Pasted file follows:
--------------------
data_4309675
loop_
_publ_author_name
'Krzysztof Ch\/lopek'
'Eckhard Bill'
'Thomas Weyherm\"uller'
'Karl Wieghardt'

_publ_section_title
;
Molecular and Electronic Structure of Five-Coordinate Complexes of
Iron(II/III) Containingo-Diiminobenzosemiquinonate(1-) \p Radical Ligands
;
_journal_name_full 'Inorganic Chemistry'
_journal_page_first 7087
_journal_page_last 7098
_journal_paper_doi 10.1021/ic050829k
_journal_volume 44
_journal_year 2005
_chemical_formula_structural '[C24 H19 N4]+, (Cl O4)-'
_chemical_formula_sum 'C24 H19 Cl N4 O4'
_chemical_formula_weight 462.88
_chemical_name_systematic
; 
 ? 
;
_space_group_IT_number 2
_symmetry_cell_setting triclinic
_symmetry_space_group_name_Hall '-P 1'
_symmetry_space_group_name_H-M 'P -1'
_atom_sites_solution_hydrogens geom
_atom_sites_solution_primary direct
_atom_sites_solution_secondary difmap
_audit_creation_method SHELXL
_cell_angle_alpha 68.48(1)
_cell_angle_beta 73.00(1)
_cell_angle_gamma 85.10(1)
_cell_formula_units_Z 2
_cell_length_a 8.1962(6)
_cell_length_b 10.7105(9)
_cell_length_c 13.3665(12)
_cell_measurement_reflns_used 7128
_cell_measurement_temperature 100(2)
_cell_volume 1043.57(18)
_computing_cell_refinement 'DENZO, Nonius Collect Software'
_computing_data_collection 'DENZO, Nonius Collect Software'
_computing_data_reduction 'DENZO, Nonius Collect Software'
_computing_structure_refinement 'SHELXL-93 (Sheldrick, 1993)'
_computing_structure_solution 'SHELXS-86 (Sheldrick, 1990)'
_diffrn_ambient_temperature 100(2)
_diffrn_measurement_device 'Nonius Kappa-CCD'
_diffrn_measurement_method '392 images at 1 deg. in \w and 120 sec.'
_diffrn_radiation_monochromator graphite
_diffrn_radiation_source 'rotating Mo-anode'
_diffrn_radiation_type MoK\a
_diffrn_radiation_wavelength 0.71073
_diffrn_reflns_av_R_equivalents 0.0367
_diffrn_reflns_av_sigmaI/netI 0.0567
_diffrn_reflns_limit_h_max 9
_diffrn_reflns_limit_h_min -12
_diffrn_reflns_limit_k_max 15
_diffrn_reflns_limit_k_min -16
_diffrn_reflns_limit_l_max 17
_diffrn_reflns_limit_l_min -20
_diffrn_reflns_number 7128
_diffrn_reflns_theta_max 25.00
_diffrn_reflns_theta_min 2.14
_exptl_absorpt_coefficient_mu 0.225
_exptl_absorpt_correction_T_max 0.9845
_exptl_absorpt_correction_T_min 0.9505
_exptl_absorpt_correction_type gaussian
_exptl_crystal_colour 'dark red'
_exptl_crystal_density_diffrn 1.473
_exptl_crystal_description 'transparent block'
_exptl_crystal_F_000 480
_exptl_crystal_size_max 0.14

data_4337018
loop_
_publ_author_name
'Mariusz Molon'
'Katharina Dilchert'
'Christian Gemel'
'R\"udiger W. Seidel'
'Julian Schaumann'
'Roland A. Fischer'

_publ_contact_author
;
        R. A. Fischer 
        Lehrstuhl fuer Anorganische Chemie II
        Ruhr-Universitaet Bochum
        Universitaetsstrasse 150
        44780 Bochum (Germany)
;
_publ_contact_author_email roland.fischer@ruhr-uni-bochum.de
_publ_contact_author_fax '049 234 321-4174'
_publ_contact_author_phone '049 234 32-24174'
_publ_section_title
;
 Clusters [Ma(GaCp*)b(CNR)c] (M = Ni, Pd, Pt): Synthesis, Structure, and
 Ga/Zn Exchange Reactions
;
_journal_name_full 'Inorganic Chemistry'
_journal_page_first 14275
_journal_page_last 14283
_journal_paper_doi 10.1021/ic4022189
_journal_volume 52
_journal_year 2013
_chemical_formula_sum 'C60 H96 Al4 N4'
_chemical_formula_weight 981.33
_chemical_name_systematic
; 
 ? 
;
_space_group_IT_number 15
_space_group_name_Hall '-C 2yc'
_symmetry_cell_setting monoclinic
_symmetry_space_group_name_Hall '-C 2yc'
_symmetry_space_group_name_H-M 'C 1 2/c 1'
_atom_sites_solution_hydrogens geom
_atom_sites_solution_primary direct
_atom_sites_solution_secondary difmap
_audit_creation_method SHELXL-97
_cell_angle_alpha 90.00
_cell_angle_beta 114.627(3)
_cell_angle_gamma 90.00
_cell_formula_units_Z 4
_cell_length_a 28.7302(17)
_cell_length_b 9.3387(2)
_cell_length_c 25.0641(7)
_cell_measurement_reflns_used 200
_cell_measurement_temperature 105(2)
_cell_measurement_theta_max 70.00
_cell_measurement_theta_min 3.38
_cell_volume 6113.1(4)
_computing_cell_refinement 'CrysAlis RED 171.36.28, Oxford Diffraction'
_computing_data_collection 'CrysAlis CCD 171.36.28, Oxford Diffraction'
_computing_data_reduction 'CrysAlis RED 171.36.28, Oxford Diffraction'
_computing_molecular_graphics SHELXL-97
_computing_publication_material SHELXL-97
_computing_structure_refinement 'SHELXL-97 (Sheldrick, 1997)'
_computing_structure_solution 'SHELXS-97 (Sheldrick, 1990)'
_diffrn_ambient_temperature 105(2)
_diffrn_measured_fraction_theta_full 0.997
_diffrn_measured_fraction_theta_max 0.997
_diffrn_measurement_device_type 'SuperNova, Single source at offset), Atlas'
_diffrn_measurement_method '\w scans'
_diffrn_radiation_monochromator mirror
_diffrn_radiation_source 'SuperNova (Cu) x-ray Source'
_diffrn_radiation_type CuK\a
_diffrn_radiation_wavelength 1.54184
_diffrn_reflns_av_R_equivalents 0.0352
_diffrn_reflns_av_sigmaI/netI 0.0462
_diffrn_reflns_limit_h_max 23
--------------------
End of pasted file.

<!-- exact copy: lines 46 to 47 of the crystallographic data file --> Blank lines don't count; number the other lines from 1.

_computing_data_reduction 'DENZO, Nonius Collect Software'
_computing_structure_refinement 'SHELXL-93 (Sheldrick, 1993)'